Live under a direct democracy. Governed by a seven-member council serving as the collective head of state, there’s no other political system in the world like Switzerland’s. Citizens can vote on issues several times a year and they do so very carefully. Increasing annual holidays from four to six weeks was recently voted against by a nervous majority unsure of how the change would affect the economy.
Be unmoved by celebrity. Swiss culture values privacy and discretion to such an extent that celebrities are never hassled or mobbed. Locals play it cool no matter whether they run into Tina Turner (now a Swiss citizen), Renee Zellweger (her father is Swiss) or Roger Federer (he’s typically Swiss). Popular international celebrity getaways include Davos Klosters, Gstaad, Verbier, St Moritz, Zermatt and Montreux.
Go public. Along with excellent urban public transport, every Swiss village and town must be serviced daily – and, in reality, it’s usually every hour – by a PostBus locally called “Postauto” (covering a route network of 10,300 kilometres). The smallest and remotest valleys will also have a cable car or train.
Be an active type. Swiss commuters walk or cycle whenever possible. Many people hike, mountain bike and cycle in summer and ski, snowshoe and toboggan through winter. Traditional Swiss sports that are still alive and kicking are Hornussen (like golf but nothing like golf) and Schwingen (wrestling). When travelling abroad most Swiss people take hiking shoes. Outdoor clothing is often top-of-the-line and it’s OK to be colour co-ordinated with a companion.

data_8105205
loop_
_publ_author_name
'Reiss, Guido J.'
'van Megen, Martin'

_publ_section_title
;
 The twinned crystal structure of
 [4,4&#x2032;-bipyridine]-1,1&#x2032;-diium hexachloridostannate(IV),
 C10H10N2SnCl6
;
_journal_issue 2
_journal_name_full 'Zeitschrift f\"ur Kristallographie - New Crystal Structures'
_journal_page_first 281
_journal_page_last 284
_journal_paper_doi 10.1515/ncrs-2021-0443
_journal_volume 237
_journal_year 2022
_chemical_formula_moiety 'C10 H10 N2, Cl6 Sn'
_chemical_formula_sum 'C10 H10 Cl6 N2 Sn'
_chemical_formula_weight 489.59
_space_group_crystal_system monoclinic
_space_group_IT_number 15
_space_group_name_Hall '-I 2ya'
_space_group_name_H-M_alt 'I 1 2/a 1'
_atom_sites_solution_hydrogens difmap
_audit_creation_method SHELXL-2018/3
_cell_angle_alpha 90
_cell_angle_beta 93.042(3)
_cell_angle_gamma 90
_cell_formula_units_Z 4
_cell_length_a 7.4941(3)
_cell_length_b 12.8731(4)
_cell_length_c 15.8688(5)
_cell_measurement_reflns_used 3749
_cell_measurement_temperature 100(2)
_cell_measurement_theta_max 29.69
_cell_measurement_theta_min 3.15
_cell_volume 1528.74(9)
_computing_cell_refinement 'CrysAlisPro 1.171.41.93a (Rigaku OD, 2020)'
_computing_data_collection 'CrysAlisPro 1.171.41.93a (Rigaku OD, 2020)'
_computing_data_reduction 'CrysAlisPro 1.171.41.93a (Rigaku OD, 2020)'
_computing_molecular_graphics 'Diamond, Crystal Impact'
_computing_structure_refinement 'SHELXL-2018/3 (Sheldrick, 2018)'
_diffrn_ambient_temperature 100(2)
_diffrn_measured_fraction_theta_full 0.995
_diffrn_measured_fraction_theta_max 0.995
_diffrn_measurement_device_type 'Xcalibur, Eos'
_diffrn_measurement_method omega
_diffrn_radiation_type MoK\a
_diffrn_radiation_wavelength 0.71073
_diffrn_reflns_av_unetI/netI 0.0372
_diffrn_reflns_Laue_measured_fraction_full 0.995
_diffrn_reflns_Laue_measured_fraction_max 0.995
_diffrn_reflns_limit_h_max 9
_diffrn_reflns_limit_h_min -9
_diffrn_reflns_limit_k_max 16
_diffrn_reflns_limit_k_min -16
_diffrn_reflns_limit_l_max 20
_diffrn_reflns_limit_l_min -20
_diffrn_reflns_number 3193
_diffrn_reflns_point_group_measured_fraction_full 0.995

Love nature. The Swiss are proud to have 208 mountains more than 3000 metres high and are keen to preserve their wild-flowering alps, spring water, fresh air and wild animals – marmot, chamois, ibex, the occasional bear. Mountains are easily accessible from anywhere in Switzerland and people get high to exercise, relax, eat cake, drink coffee with schnapps and forget about everyday life. On Friday and Saturday evenings during summer it’s acceptable to be tipsy and raucous at the outdoor restaurant of an alpine hut.
Be environmentally friendly. Just about everything recyclable is recycled. Instead of parents wasting fuel driving kids to school Swiss children are encouraged to walk or bike. Urban streets are generally free of rubbish as are rural and uncultivated spaces.
Keep up with animal protection laws. Loving cows and the sound of their bells is in the blood of Swiss people. Beef is nationally consumed as are fish, chicken, pork, lamb and horse. Meanwhile, it’s illegal to keep “social” creatures – guinea pig, mouse, ferret, fish, parrot, pig and others – unless there are at least two of them because isolating such animals is considered abusive. There is also a dog-owning tax.